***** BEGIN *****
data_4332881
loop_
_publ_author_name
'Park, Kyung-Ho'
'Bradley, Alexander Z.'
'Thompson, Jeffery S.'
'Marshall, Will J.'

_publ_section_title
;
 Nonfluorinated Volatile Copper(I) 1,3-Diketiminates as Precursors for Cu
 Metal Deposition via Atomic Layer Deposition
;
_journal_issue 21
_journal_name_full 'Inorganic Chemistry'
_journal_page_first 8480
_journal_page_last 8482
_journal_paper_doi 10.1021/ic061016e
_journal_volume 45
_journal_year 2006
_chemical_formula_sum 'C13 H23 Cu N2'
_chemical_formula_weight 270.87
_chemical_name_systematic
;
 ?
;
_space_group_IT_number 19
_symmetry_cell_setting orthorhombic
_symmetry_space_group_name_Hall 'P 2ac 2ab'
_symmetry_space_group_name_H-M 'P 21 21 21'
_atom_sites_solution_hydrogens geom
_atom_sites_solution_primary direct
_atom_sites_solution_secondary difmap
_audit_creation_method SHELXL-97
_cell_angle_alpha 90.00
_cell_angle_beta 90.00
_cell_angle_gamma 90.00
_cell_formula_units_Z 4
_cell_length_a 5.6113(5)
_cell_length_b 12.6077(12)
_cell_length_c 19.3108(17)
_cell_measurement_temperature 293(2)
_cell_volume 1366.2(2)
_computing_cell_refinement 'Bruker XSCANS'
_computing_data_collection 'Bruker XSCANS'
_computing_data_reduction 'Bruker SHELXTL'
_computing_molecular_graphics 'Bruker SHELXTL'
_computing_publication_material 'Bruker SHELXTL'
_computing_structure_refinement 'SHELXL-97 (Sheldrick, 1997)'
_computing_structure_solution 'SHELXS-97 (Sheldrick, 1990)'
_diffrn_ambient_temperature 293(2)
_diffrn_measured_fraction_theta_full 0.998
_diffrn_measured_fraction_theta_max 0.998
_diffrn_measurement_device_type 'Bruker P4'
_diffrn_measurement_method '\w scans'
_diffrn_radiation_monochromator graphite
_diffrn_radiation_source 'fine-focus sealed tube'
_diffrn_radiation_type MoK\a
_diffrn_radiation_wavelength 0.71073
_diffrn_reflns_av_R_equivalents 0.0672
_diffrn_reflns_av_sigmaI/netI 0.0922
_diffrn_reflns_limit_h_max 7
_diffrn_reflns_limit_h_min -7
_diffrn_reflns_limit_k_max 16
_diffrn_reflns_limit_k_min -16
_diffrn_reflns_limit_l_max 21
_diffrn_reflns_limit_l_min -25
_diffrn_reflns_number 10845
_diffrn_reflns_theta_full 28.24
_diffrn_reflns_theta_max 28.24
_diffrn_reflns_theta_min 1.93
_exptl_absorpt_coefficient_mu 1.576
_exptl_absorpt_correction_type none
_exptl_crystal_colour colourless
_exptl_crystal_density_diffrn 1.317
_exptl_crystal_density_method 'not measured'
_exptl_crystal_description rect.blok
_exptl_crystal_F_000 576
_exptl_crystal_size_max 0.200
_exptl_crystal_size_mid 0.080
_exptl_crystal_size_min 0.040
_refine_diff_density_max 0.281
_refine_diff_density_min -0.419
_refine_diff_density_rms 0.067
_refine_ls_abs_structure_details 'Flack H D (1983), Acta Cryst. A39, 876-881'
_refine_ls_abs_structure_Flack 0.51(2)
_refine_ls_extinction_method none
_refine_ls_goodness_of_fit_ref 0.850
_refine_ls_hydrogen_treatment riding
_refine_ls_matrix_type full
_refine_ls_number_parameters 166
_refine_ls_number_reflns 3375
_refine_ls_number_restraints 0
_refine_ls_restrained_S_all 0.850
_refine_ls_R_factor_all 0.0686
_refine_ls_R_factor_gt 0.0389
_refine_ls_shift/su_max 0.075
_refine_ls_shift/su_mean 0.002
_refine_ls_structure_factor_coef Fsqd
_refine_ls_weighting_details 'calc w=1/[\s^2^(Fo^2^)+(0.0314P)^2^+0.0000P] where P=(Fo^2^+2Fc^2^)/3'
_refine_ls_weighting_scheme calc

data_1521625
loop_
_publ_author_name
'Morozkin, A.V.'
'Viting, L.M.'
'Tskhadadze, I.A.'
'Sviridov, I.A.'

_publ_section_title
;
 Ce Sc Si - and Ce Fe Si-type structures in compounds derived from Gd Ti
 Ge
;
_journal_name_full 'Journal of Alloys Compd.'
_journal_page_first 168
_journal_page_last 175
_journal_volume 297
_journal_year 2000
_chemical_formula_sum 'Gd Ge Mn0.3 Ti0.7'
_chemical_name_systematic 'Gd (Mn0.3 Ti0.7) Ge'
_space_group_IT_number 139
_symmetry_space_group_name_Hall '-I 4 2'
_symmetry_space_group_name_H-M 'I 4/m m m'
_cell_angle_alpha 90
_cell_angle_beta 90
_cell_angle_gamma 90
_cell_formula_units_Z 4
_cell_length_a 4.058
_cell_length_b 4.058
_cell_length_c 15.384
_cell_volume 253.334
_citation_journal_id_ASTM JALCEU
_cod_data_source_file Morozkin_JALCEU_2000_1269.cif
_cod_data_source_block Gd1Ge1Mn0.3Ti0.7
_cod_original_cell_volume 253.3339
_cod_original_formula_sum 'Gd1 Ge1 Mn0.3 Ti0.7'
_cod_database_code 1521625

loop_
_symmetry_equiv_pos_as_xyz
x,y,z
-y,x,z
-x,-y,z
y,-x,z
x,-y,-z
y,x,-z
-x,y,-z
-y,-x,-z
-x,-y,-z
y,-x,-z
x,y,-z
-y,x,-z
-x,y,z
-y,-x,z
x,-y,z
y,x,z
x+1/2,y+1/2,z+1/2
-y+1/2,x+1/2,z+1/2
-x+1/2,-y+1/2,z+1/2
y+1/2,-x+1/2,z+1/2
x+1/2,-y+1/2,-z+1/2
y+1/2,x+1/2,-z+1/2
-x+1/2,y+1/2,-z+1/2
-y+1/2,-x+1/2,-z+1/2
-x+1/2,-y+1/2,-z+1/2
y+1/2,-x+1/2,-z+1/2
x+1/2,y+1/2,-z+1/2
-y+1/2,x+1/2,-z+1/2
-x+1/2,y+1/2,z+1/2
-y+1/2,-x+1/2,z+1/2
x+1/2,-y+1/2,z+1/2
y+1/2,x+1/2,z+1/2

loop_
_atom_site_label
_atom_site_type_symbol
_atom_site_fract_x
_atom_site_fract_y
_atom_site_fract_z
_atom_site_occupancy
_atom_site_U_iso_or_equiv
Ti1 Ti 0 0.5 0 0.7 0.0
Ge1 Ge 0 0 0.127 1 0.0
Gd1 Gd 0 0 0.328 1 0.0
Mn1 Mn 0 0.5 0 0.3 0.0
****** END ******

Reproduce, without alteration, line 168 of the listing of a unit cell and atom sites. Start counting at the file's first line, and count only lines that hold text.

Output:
-y+1/2,-x+1/2,z+1/2